In the development of Fortum's battery recycling technologies, a lot of emphasis is put into managing the carbon footprint of the operations – in addition to considerations linked to material efficiency and profitability. To better understand the carbon footprint of Fortum’s battery material recycling and how the sustainability of the recycling service could be further improved, Fortum ordered a carbon footprint analysis from LCA Consulting Oy, a Finnish-based sustainability and life cycle assessment consultancy.
The complete cradle-to-gate study assessed the potential carbon footprint of Fortum's nickel and cobalt products to determine which processes and life cycle phases have a high contribution to the carbon footprint. The study was conducted according to ISO 14067, ISO 14040 and ISO 14044 standards and it was critically reviewed by external party.
With the use of EVs and electric cars set to soar, car manufacturers are rivalling to have the most sustainable battery, and battery manufacturers are competing to have the lowest emission battery materials. Sourcing the battery raw materials can be problematic and comes with a heavy carbon footprint. In this quest for sustainable batteries, it is clear that access to sustainable battery recycling technologies becomes a prerequisite.
“At Fortum, we strive to have a recycling technology that produces as few emissions as possible. I’m pleased to see that based on these results, the CO2 efficiency of our process is already at a very good level, and even below the figures for primary production. This carbon footprint study gives us an important benchmark that we’ll use to further optimise our technology. The data will support the process development so that the carbon footprint can be further calculated. The study results also provide us with data to show our customers how recovering the battery materials with our technology contributes to their manufacturing footprint,” says Tero Holländer, Head of Business Line, Batteries, Fortum.
Fortum’s efficient and low-carbon recycling process ensures that the valuable raw materials contained in the batteries are recovered and used as recycled raw material for new batteries. The technology and the battery treatment processes have been developed in-house and optimised for high safety, sustainability, and a high recovery rate.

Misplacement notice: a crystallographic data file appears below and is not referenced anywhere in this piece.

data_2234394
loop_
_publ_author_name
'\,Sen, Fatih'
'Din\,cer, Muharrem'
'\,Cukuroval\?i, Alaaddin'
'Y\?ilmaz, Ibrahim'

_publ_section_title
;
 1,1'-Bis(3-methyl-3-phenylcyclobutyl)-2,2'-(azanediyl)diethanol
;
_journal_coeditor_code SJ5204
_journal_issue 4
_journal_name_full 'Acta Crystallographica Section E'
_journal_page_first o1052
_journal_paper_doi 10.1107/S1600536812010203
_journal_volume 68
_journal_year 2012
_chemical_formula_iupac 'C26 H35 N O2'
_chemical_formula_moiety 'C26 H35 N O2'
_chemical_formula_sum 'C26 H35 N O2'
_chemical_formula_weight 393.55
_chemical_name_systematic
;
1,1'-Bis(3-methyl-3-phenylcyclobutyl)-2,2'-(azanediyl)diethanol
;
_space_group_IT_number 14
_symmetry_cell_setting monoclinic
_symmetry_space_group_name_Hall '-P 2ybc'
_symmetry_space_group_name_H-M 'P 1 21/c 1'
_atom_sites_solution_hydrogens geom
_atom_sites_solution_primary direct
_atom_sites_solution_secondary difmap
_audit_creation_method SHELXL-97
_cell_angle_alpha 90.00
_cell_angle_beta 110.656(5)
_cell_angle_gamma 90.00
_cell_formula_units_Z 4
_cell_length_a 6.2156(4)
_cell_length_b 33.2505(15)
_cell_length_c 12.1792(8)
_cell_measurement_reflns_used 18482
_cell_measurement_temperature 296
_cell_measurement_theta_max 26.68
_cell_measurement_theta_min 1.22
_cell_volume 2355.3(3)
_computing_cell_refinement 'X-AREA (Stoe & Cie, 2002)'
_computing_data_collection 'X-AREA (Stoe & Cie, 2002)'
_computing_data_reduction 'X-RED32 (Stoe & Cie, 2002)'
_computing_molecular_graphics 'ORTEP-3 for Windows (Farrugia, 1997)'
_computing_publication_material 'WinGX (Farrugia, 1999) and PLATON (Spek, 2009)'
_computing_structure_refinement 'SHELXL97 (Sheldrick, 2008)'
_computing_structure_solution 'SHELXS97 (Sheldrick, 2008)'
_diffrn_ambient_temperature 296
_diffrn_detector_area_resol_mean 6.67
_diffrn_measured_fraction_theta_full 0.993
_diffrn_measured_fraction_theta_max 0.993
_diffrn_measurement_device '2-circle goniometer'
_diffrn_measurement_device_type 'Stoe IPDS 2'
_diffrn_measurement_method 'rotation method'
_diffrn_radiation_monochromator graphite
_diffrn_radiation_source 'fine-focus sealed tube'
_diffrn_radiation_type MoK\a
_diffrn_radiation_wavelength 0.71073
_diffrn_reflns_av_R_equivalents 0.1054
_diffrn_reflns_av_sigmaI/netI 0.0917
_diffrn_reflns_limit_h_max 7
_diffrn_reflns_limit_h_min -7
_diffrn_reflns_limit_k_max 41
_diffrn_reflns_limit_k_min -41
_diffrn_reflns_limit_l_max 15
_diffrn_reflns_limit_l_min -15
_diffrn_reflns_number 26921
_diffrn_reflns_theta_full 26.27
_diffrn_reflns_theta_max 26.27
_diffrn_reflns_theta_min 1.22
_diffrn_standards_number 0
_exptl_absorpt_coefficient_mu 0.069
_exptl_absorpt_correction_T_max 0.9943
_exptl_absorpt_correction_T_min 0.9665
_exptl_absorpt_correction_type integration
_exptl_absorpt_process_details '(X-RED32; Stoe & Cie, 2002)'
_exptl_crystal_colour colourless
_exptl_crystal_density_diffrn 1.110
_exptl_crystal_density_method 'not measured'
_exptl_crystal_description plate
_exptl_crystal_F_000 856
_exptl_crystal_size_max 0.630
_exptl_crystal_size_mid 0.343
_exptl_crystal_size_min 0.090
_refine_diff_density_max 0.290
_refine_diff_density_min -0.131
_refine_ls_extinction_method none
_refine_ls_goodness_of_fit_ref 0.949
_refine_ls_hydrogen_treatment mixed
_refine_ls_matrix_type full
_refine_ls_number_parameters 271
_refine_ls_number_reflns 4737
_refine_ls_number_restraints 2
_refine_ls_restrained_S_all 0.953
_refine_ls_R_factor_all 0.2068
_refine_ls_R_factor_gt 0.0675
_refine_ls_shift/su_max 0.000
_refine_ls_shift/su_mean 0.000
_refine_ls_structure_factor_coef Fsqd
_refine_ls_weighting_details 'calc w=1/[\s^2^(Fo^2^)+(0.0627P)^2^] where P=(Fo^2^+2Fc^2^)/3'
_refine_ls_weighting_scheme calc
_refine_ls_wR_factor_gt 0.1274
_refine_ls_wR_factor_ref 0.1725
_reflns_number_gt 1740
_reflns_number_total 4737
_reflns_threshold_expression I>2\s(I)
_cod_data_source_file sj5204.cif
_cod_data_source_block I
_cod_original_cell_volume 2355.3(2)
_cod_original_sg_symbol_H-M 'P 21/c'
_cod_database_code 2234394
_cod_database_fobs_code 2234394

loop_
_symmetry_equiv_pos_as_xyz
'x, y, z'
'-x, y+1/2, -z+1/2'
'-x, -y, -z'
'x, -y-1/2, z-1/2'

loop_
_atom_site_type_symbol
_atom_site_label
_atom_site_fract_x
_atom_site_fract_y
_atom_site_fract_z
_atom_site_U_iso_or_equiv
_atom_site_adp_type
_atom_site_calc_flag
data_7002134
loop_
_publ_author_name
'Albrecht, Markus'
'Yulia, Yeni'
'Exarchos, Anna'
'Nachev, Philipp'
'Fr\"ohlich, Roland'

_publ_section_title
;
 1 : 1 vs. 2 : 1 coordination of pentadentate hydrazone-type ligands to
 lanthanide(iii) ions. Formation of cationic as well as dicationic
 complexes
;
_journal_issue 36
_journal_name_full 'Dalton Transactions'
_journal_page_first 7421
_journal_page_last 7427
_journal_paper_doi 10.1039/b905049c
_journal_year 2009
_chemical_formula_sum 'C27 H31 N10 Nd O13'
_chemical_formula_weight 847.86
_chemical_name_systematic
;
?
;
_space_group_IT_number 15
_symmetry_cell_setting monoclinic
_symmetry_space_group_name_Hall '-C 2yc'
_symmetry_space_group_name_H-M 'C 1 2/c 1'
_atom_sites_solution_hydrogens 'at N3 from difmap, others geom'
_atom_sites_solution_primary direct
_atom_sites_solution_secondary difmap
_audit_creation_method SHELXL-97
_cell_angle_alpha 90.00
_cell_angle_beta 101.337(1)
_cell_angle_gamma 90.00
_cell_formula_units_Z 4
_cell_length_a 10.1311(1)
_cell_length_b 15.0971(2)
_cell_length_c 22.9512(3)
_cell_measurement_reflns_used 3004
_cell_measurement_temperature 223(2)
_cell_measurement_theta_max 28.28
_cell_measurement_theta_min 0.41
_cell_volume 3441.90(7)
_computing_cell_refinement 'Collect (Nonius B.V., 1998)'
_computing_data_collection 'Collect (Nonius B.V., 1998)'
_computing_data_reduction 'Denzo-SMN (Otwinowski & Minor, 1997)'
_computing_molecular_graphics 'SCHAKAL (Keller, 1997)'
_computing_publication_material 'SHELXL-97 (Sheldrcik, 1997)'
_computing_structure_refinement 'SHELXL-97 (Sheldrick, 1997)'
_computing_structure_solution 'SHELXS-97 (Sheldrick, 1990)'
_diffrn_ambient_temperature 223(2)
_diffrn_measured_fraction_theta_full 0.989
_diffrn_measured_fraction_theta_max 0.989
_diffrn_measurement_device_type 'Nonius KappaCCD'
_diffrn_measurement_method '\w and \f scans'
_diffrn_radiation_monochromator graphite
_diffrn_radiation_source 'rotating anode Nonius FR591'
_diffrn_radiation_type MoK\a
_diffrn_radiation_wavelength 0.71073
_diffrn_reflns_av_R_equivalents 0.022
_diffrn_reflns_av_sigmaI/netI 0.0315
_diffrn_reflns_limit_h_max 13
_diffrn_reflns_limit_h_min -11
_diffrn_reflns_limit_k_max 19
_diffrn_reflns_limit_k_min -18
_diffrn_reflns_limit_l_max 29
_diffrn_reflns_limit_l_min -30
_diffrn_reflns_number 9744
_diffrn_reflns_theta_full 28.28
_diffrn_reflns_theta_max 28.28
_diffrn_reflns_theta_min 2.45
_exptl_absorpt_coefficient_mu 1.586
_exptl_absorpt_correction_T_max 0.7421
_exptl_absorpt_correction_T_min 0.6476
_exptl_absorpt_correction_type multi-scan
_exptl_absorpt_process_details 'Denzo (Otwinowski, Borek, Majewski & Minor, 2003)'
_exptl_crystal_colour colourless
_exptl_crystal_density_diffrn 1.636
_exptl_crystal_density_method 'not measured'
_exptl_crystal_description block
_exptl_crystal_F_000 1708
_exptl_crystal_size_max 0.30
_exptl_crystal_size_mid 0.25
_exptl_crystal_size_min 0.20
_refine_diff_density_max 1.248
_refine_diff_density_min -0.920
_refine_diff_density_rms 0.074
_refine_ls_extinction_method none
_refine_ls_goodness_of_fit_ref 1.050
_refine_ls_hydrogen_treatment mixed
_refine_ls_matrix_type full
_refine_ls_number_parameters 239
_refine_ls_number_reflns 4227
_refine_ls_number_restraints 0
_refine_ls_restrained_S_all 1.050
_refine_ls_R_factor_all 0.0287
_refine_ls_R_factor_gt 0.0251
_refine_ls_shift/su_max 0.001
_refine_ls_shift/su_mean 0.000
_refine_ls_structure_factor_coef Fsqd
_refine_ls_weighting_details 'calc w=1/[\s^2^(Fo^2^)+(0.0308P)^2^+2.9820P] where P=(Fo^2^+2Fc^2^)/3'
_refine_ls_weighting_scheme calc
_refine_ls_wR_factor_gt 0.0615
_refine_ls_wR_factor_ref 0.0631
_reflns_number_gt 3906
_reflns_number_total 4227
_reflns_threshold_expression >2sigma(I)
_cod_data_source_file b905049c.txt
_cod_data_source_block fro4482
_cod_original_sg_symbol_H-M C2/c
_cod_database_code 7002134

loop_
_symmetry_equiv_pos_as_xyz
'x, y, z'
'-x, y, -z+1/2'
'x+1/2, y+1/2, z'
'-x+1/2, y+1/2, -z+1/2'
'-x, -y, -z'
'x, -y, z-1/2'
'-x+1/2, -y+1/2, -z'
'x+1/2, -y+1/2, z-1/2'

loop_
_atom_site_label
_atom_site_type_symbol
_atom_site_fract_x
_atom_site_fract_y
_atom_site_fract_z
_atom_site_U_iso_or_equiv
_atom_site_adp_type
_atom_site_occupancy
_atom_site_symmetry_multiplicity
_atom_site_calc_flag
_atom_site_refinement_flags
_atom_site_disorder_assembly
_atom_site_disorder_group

“We offer advanced recycling expertise at every stage of the battery life cycle, from handling and transporting to the low CO2 hydrometallurgical technology. The carbon footprint study indicates that most of the fossil CO2 in our battery recycling comes from the hydrometallurgical process, in which up to 95% of valuable metals are recovered and recycled into secondary battery chemicals,” Holländer concludes.
To further guide transparent and detailed exchanges on Fortum’s recycling technology and its environmental footprint in the future, it is also necessary to differentiate the carbon footprint between the recycling processes and the products resulting from the processes. Fortum will further assess the carbon footprint of the mechanical recycling of batteries to be disposed of and will separately analyse the carbon footprint of processing recycled products assigned to a recycled battery material, like the NiSO4 crystal, produced in Harjavalta’s hydrometallurgical process.
Tero Holländer, Head of Business Line, Batteries, Fortum, +358 40 861 5071, tero [dot] hollander [at] fortum [dot] com
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